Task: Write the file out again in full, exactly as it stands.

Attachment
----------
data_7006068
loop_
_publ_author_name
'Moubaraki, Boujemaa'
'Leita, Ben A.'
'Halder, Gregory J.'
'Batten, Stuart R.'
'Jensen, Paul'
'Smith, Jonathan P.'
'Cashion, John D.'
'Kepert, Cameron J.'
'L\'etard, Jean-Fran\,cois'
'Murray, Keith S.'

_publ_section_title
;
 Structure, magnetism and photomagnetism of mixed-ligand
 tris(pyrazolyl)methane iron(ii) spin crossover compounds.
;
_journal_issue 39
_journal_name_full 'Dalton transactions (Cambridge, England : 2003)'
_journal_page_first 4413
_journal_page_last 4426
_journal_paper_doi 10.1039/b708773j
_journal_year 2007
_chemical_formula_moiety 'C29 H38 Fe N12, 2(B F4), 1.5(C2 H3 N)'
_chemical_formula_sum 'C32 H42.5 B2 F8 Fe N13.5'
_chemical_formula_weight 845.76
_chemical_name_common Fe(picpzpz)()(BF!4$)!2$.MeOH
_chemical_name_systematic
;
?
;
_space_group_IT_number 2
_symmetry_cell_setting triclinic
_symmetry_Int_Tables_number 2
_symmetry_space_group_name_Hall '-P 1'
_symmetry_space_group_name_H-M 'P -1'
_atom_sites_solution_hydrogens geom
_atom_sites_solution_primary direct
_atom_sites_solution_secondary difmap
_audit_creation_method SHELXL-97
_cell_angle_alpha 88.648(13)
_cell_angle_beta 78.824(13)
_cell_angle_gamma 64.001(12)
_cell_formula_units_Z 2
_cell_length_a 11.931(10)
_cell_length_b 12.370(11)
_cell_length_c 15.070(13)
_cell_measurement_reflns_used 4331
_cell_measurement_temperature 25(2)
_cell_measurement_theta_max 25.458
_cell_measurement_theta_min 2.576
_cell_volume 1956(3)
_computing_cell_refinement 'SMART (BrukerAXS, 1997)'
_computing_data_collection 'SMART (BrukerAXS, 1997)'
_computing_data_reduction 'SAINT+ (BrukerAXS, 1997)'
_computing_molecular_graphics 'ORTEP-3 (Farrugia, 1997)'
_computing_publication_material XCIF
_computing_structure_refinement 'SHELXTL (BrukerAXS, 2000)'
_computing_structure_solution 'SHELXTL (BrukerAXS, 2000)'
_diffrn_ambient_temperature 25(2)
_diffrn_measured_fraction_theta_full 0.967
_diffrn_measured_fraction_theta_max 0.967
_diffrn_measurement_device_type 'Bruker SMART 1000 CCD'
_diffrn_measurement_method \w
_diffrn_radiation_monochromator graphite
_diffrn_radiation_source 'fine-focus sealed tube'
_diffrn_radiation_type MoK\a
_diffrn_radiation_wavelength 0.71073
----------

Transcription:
data_7006068
loop_
_publ_author_name
'Moubaraki, Boujemaa'
'Leita, Ben A.'
'Halder, Gregory J.'
'Batten, Stuart R.'
'Jensen, Paul'
'Smith, Jonathan P.'
'Cashion, John D.'
'Kepert, Cameron J.'
'L\'etard, Jean-Fran\,cois'
'Murray, Keith S.'

_publ_section_title
;
 Structure, magnetism and photomagnetism of mixed-ligand
 tris(pyrazolyl)methane iron(ii) spin crossover compounds.
;
_journal_issue 39
_journal_name_full 'Dalton transactions (Cambridge, England : 2003)'
_journal_page_first 4413
_journal_page_last 4426
_journal_paper_doi 10.1039/b708773j
_journal_year 2007
_chemical_formula_moiety 'C29 H38 Fe N12, 2(B F4), 1.5(C2 H3 N)'
_chemical_formula_sum 'C32 H42.5 B2 F8 Fe N13.5'
_chemical_formula_weight 845.76
_chemical_name_common Fe(picpzpz)()(BF!4$)!2$.MeOH
_chemical_name_systematic
;
?
;
_space_group_IT_number 2
_symmetry_cell_setting triclinic
_symmetry_Int_Tables_number 2
_symmetry_space_group_name_Hall '-P 1'
_symmetry_space_group_name_H-M 'P -1'
_atom_sites_solution_hydrogens geom
_atom_sites_solution_primary direct
_atom_sites_solution_secondary difmap
_audit_creation_method SHELXL-97
_cell_angle_alpha 88.648(13)
_cell_angle_beta 78.824(13)
_cell_angle_gamma 64.001(12)
_cell_formula_units_Z 2
_cell_length_a 11.931(10)
_cell_length_b 12.370(11)
_cell_length_c 15.070(13)
_cell_measurement_reflns_used 4331
_cell_measurement_temperature 25(2)
_cell_measurement_theta_max 25.458
_cell_measurement_theta_min 2.576
_cell_volume 1956(3)
_computing_cell_refinement 'SMART (BrukerAXS, 1997)'
_computing_data_collection 'SMART (BrukerAXS, 1997)'
_computing_data_reduction 'SAINT+ (BrukerAXS, 1997)'
_computing_molecular_graphics 'ORTEP-3 (Farrugia, 1997)'
_computing_publication_material XCIF
_computing_structure_refinement 'SHELXTL (BrukerAXS, 2000)'
_computing_structure_solution 'SHELXTL (BrukerAXS, 2000)'
_diffrn_ambient_temperature 25(2)
_diffrn_measured_fraction_theta_full 0.967
_diffrn_measured_fraction_theta_max 0.967
_diffrn_measurement_device_type 'Bruker SMART 1000 CCD'
_diffrn_measurement_method \w
_diffrn_radiation_monochromator graphite
_diffrn_radiation_source 'fine-focus sealed tube'
_diffrn_radiation_type MoK\a
_diffrn_radiation_wavelength 0.71073